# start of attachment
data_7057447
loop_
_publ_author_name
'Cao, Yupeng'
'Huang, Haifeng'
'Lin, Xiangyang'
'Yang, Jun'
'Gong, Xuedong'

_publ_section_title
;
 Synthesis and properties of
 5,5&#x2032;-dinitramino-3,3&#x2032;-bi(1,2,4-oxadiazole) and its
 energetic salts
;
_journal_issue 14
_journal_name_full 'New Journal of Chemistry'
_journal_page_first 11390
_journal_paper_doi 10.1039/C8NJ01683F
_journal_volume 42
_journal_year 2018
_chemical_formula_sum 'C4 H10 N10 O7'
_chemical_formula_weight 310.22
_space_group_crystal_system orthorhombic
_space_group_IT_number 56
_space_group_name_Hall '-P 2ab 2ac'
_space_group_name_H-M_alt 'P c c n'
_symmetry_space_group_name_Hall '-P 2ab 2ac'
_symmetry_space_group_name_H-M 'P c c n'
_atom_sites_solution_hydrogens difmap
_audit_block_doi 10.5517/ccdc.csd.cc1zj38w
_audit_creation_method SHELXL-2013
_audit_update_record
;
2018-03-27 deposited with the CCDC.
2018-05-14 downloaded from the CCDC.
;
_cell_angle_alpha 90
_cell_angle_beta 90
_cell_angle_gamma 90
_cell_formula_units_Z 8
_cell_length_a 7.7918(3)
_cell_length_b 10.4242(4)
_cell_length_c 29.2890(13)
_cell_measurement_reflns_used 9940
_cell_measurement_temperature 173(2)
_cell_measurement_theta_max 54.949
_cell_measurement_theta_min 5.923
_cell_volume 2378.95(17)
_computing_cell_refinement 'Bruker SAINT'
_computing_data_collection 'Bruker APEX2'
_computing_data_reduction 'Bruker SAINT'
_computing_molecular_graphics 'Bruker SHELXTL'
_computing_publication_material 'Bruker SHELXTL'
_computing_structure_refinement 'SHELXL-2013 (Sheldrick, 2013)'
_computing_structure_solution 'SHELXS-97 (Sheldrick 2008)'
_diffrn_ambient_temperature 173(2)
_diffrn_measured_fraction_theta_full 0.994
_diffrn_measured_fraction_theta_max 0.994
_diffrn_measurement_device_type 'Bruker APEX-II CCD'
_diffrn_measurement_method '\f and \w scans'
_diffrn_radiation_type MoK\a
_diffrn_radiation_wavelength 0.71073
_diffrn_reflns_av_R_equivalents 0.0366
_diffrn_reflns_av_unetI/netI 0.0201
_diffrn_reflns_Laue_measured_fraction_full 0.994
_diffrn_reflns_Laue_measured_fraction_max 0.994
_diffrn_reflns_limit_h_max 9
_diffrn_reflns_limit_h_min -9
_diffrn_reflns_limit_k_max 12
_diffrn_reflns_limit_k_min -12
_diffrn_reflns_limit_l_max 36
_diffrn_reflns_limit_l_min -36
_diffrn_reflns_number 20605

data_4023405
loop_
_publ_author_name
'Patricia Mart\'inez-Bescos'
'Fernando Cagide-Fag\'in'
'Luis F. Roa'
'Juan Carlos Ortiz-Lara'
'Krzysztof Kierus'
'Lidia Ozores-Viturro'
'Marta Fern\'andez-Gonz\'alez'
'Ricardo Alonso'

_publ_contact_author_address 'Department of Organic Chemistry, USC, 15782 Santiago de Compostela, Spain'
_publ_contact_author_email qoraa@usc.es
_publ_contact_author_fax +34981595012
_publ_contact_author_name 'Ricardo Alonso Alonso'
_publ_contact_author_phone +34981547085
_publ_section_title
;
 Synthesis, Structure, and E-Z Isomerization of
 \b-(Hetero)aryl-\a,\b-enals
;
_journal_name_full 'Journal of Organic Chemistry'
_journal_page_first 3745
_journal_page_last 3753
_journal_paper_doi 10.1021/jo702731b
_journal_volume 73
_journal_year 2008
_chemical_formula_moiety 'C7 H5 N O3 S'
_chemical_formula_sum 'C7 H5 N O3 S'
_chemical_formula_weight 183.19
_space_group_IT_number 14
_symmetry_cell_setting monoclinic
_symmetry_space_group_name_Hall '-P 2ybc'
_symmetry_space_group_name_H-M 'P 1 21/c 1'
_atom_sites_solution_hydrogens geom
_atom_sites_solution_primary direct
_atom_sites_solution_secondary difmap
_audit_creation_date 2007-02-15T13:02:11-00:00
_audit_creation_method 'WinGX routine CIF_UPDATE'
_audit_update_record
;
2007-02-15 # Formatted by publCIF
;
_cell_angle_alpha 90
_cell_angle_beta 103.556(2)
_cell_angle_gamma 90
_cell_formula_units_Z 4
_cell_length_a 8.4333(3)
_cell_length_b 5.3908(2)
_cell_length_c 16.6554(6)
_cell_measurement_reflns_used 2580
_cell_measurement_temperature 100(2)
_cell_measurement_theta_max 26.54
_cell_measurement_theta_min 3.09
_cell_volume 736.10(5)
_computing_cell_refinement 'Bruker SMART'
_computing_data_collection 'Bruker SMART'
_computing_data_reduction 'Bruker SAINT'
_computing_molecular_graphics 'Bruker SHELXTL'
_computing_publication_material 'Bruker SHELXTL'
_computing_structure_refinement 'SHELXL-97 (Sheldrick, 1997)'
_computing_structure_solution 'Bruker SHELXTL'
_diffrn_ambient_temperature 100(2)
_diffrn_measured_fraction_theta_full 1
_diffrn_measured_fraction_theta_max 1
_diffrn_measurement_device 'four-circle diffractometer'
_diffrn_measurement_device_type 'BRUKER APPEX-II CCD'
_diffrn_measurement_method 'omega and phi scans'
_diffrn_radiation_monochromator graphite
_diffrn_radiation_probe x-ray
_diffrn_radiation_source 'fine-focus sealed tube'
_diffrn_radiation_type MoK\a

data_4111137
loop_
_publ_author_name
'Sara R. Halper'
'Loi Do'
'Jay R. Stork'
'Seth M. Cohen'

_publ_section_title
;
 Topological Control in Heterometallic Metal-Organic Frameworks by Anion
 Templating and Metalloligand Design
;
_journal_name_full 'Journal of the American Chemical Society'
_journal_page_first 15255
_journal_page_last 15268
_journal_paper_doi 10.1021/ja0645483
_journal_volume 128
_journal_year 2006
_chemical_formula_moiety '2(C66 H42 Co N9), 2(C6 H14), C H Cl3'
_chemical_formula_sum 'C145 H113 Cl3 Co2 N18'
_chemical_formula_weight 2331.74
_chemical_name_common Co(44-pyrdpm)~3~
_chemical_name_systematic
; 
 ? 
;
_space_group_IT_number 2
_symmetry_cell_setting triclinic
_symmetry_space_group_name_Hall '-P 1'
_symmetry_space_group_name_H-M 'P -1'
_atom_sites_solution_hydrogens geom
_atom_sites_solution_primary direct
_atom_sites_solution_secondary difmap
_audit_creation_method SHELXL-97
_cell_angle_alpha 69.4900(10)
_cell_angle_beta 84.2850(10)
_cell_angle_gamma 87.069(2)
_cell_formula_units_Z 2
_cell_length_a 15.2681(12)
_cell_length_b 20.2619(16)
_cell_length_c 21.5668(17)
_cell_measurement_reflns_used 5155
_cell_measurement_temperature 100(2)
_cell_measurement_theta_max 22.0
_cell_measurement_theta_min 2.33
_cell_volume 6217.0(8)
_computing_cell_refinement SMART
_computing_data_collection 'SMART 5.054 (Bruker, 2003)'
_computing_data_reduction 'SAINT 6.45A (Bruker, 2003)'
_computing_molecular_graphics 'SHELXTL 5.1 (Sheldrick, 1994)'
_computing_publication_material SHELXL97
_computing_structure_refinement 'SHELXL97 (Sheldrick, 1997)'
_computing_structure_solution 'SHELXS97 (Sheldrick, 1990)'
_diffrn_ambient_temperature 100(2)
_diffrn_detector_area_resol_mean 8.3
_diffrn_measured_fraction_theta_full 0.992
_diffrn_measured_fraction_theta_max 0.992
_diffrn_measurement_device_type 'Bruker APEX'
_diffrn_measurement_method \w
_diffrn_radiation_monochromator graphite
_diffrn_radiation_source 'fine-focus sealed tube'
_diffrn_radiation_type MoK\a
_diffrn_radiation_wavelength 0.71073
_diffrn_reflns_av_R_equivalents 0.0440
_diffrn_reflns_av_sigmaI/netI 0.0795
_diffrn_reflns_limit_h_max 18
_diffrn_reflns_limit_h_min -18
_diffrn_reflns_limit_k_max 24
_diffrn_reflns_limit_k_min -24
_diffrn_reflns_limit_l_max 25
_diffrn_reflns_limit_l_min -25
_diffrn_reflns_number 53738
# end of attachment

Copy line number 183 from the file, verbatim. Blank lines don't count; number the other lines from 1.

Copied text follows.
_cell_formula_units_Z 2